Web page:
Their eldest two daughters were married, but the three youngest, Lucy, Marianne and Gail, had to stay with friends and relations. None was allowed to talk to their parents or brothers. “When we saw them in the streets they blanked us like ghosts. One daughter was banned from meetings because she had to pass our house to get there and they suspected she’d wave at us across the road.”
“We felt we deserved it,” Christine recalls. “We had failed as parents and were unclean.”
The sons begged the elders for forgiveness, but were rejected. “Neil fell apart,” Christine says. Lonely and miserable, he made friends with worldly people and eventually became a heroin addict, ending up in prison twice. Robert seemed set to follow. Andrew and Christine were desperate to help them. But when they asked the elders for assistance, they were told they must disown their sons.
They refused to do so, and Andrew lost his job because he stood by his sons. “The final straw was when the elders heard a radio of Robert’s blaring in the house,” Christine explains. Two years after that, she, too, was cast out for supporting her husband. Their five youngest children followed them, but the two eldest, Polly, 33, and Alex, 32, decided to stay in the Brethren. “It was like being split in two,” their mother says.
Adjusting to the outside world was a shock. “The Brethren are very wealthy and there’s always someone there to pick up the pieces,” Christine says. “No Brethren is ever without a job or a roof over their head. Suddenly we were anchorless. Andrew was 50, he had never used a computer, and he had no A-levels because he had been banned from taking them. No one would give him an interview. We were astonished – it had never occurred to us that it could be hard to get a job.”
For eight years, the Wallachs were denied all contact with their Brethren relations. “They didn’t even tell me when I became a grandmother again,” Christine says bleakly. “When my mother died, they called me at the last minute, saying, `If you hurry to hospital, you might be able to say goodbye to her.’ I didn’t even know she was ill.”
Three years ago, the Wallachs surprised Alex on her birthday. “She’d moved, but I tracked her down,” her mother recalls. “We just turned up at the door. She opened it, heavily pregnant, and just burst into tears. She kept asking: `Why are you in this position? You know where the right place is.’ We gave her a card and left. It was dreadfully upsetting.”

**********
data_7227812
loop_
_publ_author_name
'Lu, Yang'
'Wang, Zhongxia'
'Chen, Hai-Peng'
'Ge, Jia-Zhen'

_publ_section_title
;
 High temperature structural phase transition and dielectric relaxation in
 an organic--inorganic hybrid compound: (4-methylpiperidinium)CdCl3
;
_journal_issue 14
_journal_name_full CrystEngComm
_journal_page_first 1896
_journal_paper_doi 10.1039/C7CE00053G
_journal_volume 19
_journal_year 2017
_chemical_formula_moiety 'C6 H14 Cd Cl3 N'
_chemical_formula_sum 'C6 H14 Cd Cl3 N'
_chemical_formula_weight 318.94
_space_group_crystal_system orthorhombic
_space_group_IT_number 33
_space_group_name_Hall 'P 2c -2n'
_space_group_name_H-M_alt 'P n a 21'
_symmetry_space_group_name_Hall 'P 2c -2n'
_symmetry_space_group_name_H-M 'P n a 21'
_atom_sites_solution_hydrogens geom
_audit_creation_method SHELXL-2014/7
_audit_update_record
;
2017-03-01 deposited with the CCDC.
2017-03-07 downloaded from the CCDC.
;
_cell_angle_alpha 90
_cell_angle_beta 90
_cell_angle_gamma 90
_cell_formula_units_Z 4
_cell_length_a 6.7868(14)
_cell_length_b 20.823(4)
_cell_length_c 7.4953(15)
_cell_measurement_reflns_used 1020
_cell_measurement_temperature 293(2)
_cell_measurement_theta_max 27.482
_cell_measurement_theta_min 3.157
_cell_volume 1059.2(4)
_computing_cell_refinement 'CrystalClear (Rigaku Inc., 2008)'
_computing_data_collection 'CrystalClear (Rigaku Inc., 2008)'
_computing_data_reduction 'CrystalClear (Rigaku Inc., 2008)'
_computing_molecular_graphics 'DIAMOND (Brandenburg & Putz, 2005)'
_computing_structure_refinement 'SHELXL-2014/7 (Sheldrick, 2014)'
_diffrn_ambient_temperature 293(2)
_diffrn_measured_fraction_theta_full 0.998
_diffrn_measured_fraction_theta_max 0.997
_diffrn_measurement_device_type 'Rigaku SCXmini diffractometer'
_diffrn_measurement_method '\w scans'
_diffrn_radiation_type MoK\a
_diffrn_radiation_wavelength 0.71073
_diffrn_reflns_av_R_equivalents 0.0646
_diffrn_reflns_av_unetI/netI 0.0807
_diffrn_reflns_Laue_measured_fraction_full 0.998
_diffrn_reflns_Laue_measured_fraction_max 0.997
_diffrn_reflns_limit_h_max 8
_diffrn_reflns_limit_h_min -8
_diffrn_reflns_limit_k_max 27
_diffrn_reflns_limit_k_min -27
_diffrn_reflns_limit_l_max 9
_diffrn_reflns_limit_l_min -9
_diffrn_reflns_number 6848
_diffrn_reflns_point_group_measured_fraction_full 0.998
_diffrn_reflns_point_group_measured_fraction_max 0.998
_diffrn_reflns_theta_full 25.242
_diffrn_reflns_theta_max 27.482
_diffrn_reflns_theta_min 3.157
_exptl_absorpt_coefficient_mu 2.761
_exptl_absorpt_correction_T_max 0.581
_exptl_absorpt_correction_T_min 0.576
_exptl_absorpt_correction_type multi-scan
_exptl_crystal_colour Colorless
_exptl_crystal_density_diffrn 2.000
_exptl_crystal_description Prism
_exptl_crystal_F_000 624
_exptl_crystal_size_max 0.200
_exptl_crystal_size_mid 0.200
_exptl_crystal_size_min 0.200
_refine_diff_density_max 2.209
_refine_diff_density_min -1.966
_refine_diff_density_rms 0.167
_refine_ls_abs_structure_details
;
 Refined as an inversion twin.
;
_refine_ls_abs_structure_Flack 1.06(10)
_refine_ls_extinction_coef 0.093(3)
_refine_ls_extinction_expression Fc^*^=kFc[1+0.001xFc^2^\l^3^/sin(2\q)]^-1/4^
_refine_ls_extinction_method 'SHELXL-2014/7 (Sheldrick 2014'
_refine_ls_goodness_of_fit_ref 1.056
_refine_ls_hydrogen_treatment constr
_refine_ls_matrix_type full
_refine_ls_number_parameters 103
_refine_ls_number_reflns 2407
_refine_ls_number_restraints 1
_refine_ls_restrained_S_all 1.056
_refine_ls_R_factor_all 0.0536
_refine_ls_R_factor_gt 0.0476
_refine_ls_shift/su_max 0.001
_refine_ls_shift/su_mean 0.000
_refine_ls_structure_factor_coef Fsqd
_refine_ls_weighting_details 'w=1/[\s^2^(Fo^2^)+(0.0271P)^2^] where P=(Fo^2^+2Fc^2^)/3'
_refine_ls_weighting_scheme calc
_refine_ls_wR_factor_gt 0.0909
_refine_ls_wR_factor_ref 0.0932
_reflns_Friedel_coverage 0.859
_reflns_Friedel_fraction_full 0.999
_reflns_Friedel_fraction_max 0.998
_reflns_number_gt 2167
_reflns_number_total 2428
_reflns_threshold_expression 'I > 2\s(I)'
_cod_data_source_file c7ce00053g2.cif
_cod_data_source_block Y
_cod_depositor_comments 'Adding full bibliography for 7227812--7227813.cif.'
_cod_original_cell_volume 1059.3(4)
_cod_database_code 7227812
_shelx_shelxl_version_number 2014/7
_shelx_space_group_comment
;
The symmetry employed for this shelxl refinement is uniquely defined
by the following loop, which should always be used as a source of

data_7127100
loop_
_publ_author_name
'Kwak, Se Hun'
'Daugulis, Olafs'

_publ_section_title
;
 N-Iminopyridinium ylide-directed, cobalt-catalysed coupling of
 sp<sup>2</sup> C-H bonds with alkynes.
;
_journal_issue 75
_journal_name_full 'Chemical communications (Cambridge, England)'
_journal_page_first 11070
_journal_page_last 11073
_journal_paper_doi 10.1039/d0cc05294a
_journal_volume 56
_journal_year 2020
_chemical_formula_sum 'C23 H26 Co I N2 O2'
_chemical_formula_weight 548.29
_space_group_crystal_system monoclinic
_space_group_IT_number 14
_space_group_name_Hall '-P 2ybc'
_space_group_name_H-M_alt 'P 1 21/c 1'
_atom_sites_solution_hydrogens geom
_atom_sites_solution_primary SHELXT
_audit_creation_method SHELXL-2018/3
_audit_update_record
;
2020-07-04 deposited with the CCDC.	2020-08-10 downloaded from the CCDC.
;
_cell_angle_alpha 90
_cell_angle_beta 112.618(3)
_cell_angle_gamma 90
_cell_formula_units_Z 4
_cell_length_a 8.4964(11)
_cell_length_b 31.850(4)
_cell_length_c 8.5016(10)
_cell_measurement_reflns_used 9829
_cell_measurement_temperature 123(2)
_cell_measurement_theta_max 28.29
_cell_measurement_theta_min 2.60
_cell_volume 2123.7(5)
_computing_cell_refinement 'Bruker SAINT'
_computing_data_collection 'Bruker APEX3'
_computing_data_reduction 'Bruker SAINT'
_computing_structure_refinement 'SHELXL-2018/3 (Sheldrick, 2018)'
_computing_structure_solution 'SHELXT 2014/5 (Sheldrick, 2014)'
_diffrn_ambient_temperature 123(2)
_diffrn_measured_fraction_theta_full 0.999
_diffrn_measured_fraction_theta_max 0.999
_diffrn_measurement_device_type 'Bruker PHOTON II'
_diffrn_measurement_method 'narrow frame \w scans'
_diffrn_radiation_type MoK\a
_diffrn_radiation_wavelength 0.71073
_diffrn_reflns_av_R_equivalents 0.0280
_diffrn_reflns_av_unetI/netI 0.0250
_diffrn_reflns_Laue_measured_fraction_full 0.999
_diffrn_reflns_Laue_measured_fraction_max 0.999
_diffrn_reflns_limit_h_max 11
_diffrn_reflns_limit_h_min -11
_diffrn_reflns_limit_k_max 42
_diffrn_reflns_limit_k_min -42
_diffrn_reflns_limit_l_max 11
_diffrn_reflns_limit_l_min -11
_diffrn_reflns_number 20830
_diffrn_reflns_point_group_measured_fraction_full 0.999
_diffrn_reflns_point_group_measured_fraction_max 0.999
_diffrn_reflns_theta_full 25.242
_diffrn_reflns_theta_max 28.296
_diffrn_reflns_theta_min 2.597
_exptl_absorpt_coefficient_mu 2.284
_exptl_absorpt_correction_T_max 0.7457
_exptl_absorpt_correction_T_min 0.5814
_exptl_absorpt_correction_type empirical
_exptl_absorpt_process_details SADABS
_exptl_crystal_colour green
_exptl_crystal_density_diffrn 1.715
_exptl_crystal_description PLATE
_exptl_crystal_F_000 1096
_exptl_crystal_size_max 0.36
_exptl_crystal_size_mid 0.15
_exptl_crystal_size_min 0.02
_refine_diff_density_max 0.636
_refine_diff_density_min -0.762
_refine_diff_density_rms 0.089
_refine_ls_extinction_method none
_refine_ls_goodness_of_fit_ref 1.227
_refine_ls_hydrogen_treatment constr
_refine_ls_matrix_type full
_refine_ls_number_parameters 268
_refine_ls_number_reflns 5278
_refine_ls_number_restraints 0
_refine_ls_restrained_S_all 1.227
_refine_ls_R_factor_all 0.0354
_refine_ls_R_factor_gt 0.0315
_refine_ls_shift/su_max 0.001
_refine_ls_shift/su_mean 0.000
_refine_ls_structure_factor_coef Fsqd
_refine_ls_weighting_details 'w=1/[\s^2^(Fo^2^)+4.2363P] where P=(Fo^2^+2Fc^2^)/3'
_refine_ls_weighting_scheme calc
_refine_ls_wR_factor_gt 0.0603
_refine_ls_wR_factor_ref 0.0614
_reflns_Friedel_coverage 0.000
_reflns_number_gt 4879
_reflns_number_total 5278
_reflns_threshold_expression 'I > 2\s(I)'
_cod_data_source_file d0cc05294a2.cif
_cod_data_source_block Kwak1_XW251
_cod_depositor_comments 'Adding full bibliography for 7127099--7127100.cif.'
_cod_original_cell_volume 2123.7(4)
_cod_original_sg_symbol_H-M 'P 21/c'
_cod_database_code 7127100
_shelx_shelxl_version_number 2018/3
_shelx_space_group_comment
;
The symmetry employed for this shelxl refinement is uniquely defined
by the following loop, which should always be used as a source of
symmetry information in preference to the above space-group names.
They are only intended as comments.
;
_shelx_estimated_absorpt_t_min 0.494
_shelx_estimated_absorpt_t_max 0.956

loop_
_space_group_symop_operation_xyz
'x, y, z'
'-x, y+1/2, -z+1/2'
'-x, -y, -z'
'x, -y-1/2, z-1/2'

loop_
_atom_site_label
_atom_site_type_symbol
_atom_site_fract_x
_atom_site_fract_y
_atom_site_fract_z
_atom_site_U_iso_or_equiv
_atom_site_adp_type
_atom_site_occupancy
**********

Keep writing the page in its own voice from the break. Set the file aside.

Even as a young couple, the Wallachs had known the anger of the elders. “In 1974, the whole family was `shut up’ for four months, and Andrew and I had to sleep in separate rooms. He was in disgrace for being `too ambitious’,” Christine says. Her husband rolls his eyes.
The Brethren has a long history of family schisms. Founded in 1863, the sect today has 40,000 followers worldwide. In 1959, thousands left when new laws were established banning eating and drinking with “worldly people”. In 1970 the sect lost another 8,000 members when the then leader, Big Jim Taylor, was caught in bed with another Brethren’s wife.
Most ex-Brethren must accept they will never see their families again. Andy Giles, 35, from Worthing, was denied all access to his four children aged between six and 13 for four years after he was “cast out”. Andy, an engineer, had enjoyed his childhood in the Brethren but as an adult grew increasingly unhappy.
“We’d always been told that only within the Brethren could you find true happiness, but then I started spending a lot of time with a non-Brethren employee in my firm and I realised it simply wasn’t true,” he says. “Once the doubts start, the implications are immense. I was giving lip service to something I no longer believed in and that’s an impossible way to live.
“If you try to question anything with the priests, they reply you are in the true and right position and immensely privileged. I realised all fundamentalist religions think they are God’s chosen people, and wondered why we were so special, but that was almost blasphemous and I didn’t dare voice it.”